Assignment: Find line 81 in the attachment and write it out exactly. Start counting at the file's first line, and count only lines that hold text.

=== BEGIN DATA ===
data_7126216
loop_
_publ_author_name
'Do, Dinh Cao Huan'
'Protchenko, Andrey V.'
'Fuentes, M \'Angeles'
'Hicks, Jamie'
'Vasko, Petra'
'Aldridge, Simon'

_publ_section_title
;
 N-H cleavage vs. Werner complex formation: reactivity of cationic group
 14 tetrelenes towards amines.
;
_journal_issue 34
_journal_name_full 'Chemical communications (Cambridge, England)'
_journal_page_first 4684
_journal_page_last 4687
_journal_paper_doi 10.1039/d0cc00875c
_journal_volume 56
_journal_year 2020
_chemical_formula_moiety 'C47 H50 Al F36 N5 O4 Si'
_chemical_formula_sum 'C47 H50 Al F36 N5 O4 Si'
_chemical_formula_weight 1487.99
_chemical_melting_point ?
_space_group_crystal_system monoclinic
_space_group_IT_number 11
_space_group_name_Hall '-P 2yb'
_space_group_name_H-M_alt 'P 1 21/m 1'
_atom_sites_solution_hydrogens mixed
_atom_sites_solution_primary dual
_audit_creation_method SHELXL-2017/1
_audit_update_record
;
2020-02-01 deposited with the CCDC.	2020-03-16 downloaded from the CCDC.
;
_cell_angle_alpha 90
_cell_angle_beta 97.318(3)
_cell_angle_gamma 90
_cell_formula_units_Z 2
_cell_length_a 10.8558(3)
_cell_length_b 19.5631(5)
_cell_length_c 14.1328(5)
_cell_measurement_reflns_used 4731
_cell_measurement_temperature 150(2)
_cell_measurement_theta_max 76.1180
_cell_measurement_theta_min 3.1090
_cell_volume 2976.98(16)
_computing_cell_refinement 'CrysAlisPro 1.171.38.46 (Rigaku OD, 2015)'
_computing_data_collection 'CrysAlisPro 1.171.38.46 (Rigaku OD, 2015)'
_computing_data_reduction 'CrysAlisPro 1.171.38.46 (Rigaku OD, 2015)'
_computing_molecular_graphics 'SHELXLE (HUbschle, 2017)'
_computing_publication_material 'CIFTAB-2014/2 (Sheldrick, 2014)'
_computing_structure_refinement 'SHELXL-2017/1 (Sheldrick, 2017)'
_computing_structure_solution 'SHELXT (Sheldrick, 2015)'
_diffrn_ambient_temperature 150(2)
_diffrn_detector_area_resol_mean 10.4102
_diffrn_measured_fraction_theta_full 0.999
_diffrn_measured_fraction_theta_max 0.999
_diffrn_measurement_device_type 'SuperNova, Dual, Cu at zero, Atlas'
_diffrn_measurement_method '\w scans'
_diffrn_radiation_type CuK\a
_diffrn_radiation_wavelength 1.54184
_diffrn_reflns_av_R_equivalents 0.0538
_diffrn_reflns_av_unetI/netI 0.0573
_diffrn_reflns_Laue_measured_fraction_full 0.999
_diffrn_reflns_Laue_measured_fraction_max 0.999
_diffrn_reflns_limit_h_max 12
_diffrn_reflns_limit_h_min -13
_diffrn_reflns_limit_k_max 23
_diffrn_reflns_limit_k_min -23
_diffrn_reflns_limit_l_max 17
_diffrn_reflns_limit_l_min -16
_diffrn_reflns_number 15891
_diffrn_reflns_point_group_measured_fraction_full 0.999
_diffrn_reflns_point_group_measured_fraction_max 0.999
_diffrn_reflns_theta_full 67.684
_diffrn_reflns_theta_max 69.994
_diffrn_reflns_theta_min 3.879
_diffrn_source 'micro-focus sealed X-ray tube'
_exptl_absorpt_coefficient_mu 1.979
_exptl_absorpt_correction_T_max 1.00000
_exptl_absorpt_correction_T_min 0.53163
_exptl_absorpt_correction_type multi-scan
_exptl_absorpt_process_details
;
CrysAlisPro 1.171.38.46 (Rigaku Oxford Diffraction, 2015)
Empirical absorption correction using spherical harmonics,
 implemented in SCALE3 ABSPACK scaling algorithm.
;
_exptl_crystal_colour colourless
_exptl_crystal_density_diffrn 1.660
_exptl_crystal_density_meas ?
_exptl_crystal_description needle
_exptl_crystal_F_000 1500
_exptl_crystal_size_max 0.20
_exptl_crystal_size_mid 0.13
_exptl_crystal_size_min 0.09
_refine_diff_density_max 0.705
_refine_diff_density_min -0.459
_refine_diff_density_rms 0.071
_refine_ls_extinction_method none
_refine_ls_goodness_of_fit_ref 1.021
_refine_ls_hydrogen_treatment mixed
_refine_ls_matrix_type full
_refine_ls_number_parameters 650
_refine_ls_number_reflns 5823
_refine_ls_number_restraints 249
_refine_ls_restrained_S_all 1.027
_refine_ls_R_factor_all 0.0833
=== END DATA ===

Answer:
_exptl_absorpt_coefficient_mu 1.979